Permaculture Harvest: Making Black Currant Juice

This video includes some lost footage of processing and drinking black currant juice. Black currant is a hardy and useful plant that can fit into any permaculture planting and its fruit has one of the highest antioxident levels of any fruit. Don’t be alarmed if you see some alligators in this video too.

Homegrown Organic Wine: Part 3-Racking

Continuing this series on home organic winemaking, I’m racking the wine in this video. See the process I use and glean some secrets for how to make better quality wine.

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Stomping Grapes for Organic Nouveau Wine Part 2

Continuing the process of making nouveau wine out of my homegrown organic grapes, in this video I stomp, ferment, and press the grapes. Though the thumbnail may look like I’m trying to pinch a loaf, I’m actually wondering if I’ll be able to get out of the barrel I’m stomping grapes in. In case you are wondering–spoiler alert–I made it out.

An Underappreciated Fruit for the Permaculture Garden: The Gooseberry

This is a video I made earlier in the season about my gooseberry harvest. This fruit grows really well in our area so it’s a great addition to a permaculture planting as a low bush. These bushes produce abundantly and have virtually no disease or insect problems when grown organically. People often don’t realize the value of some of the more obscure or seemingly less palatable fruits.

In my experience, a fruit having this reputation usually means it can be used in many different and unexpected ways, you just have to know what you’re doing. Not every fruit can be perfect, sweet, and intended for eaten out of hand, and our ancestors knew that when they selected fruit for other uses than out of hand eating. Culinary fruits are just as useful, and add so much more to food culture and food security.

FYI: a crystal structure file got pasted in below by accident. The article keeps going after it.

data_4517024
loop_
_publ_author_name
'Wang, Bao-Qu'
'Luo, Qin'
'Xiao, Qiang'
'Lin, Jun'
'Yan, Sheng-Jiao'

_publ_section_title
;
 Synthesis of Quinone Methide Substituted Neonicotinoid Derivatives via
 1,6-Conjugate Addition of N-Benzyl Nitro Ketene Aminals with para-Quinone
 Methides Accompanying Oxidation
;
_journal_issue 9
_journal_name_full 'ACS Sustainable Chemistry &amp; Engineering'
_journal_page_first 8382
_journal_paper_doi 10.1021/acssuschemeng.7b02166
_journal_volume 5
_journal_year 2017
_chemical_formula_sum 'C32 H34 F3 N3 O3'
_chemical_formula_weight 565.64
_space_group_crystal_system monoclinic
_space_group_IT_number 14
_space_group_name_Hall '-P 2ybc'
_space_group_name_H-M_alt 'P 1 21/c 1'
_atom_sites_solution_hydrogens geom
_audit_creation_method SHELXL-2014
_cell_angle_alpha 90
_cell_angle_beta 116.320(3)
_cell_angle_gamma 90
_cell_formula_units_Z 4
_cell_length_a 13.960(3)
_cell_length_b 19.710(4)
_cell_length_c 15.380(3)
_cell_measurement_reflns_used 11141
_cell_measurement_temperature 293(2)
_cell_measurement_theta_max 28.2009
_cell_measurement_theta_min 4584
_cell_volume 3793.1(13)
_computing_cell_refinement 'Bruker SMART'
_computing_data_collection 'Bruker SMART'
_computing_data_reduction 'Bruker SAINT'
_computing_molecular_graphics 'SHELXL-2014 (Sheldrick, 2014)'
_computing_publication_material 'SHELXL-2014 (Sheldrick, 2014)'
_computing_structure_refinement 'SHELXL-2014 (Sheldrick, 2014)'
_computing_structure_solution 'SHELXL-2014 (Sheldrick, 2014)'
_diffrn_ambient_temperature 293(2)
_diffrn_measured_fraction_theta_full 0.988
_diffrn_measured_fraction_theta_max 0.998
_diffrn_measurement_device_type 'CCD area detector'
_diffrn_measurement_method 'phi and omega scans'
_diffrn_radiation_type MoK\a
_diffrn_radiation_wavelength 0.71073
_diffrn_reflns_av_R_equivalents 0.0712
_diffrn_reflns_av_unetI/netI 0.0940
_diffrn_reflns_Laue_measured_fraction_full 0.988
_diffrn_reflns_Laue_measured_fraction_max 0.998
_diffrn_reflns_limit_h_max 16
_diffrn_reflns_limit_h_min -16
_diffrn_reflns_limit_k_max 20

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I Made a Delicious Snack From My Sour Cherry Harvest

Obviously key to any permaculture system is picking varieties of plants that are productive, and the sour cherry performs really well in our area. My pie cherry tree, a Montmorency, produced abundantly this season. The fruit is kind of tart to eat out of hand, though some don’t mind. I like to dehydrate the fruit so they can be stored for longer. They can be sweetened for an easy snack, trail food, or ingredient in salads. There’s nothing better than local fruit, and these cherries a loaded with flavor.

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3 Rare and Easy-to-Grow Permaculture Plants You Might Not Know About

At Dancing Rabbit we are always looking for new useful plants that will grow in our climate and soil since it can be challenging given the poor land we inherited. I’ve been trying out many in the last two seasons. Two of these plants are new to me and one I’ve grown for many years and find a vital part of my harvest every year. I was really surprised by how easy these were to start from direct seeding outdoors. I’d tried them indoors the previous year with minimal success. See my other video from last year of me starting a number of permaculture plants.